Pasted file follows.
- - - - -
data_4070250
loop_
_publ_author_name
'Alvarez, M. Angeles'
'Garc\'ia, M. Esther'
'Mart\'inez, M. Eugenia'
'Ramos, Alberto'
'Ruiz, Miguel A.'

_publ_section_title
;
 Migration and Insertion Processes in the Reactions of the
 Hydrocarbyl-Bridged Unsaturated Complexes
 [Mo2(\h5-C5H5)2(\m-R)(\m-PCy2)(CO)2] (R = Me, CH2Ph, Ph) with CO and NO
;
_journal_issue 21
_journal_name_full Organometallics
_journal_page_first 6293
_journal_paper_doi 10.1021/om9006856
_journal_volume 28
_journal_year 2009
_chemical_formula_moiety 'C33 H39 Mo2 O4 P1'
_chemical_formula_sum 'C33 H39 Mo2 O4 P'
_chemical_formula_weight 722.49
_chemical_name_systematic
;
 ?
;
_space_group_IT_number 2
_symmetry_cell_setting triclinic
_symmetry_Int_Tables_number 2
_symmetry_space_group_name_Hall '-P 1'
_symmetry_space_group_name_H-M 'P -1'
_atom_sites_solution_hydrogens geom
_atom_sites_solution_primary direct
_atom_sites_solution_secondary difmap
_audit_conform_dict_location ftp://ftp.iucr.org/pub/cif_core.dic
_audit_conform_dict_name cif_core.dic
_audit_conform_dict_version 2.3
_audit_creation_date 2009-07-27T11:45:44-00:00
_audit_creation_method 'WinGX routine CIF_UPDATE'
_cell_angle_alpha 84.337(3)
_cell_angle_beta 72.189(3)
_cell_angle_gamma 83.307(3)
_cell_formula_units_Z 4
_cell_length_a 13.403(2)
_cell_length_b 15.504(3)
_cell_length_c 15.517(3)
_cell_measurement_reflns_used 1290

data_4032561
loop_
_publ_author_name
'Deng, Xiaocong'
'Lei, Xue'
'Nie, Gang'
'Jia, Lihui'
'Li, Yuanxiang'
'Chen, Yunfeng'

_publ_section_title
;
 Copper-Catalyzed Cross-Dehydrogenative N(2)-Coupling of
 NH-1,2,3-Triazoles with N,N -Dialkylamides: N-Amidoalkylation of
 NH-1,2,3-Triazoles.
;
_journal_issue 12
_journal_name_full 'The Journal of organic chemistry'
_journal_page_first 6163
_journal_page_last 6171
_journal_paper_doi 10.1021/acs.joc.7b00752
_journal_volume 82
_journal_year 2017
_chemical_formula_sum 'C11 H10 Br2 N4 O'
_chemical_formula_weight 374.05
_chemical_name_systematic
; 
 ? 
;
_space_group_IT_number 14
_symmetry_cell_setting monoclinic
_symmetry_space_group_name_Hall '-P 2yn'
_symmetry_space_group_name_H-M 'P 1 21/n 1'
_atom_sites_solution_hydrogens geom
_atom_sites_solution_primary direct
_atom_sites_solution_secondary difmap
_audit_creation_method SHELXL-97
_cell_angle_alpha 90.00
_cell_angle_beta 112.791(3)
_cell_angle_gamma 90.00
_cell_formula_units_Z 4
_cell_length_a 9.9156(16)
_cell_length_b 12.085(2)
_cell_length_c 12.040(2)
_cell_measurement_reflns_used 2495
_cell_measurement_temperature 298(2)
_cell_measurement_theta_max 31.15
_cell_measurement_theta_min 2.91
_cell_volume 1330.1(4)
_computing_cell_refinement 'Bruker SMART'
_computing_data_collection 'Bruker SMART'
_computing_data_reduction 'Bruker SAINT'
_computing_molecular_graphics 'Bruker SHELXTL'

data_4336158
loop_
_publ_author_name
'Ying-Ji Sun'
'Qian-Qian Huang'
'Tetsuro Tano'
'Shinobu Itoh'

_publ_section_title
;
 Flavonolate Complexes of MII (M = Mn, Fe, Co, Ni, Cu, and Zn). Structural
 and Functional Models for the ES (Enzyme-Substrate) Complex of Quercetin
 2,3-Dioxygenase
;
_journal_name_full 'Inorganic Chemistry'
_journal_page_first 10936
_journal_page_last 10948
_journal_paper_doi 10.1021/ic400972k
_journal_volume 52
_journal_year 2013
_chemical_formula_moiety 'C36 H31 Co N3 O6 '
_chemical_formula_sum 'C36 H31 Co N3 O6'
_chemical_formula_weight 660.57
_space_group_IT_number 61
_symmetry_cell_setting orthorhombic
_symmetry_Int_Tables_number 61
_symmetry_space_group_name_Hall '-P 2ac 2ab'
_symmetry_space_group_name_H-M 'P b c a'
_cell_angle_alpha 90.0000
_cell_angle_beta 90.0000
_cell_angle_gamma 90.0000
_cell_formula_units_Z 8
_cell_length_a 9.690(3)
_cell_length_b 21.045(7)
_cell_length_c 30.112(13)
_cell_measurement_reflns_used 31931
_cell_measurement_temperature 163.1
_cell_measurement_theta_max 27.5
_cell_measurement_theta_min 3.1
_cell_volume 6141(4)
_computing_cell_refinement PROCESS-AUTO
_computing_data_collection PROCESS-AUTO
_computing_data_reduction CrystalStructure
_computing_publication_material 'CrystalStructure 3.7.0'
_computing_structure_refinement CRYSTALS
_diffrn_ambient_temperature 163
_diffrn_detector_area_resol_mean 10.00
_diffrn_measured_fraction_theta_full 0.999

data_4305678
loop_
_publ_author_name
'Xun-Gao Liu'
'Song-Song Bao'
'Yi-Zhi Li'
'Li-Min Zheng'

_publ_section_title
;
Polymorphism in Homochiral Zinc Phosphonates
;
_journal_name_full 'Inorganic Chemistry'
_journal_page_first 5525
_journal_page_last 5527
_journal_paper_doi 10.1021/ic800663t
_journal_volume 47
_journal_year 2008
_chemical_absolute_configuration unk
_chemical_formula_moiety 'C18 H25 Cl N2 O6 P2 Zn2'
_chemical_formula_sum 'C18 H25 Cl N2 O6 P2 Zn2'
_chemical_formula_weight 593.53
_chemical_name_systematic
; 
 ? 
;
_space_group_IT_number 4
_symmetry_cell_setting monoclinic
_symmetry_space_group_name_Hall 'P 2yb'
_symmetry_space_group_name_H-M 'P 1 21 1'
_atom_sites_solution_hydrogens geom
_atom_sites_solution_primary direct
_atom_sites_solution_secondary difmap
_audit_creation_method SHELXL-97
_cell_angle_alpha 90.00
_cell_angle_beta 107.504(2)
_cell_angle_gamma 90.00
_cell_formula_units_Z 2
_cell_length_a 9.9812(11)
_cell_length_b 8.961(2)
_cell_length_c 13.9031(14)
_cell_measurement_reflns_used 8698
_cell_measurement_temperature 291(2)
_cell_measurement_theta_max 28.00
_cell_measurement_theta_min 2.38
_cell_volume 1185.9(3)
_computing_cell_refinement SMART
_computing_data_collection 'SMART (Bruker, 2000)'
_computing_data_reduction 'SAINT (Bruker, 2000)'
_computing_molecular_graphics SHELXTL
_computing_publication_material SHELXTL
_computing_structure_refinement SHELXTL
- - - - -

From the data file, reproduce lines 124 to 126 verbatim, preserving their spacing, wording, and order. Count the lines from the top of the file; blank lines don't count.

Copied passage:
_symmetry_cell_setting orthorhombic
_symmetry_Int_Tables_number 61
_symmetry_space_group_name_Hall '-P 2ac 2ab'